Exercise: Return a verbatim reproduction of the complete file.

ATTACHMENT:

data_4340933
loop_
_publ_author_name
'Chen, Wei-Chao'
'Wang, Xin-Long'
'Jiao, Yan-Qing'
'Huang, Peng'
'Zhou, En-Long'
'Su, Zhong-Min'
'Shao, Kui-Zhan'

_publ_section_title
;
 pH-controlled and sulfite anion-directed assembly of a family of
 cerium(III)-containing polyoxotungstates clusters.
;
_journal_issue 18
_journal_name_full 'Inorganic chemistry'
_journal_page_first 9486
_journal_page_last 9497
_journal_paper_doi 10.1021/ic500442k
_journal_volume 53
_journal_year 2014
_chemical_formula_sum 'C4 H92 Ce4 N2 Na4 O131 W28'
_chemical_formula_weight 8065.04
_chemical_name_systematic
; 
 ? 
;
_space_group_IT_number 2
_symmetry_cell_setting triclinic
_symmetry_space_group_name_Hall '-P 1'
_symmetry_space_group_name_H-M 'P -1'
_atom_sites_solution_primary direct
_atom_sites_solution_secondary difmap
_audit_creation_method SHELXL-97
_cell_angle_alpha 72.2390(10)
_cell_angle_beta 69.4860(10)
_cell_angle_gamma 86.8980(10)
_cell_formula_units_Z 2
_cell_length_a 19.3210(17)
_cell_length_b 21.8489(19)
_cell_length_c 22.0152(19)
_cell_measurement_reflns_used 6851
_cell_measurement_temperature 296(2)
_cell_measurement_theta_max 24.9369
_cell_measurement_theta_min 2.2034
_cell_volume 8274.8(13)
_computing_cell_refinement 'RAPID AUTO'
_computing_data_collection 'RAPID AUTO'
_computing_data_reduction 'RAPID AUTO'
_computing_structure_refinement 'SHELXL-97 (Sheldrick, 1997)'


data_4340933
loop_
_publ_author_name
'Chen, Wei-Chao'
'Wang, Xin-Long'
'Jiao, Yan-Qing'
'Huang, Peng'
'Zhou, En-Long'
'Su, Zhong-Min'
'Shao, Kui-Zhan'

_publ_section_title
;
 pH-controlled and sulfite anion-directed assembly of a family of
 cerium(III)-containing polyoxotungstates clusters.
;
_journal_issue 18
_journal_name_full 'Inorganic chemistry'
_journal_page_first 9486
_journal_page_last 9497
_journal_paper_doi 10.1021/ic500442k
_journal_volume 53
_journal_year 2014
_chemical_formula_sum 'C4 H92 Ce4 N2 Na4 O131 W28'
_chemical_formula_weight 8065.04
_chemical_name_systematic
; 
 ? 
;
_space_group_IT_number 2
_symmetry_cell_setting triclinic
_symmetry_space_group_name_Hall '-P 1'
_symmetry_space_group_name_H-M 'P -1'
_atom_sites_solution_primary direct
_atom_sites_solution_secondary difmap
_audit_creation_method SHELXL-97
_cell_angle_alpha 72.2390(10)
_cell_angle_beta 69.4860(10)
_cell_angle_gamma 86.8980(10)
_cell_formula_units_Z 2
_cell_length_a 19.3210(17)
_cell_length_b 21.8489(19)
_cell_length_c 22.0152(19)
_cell_measurement_reflns_used 6851
_cell_measurement_temperature 296(2)
_cell_measurement_theta_max 24.9369
_cell_measurement_theta_min 2.2034
_cell_volume 8274.8(13)
_computing_cell_refinement 'RAPID AUTO'
_computing_data_collection 'RAPID AUTO'
_computing_data_reduction 'RAPID AUTO'
_computing_structure_refinement 'SHELXL-97 (Sheldrick, 1997)'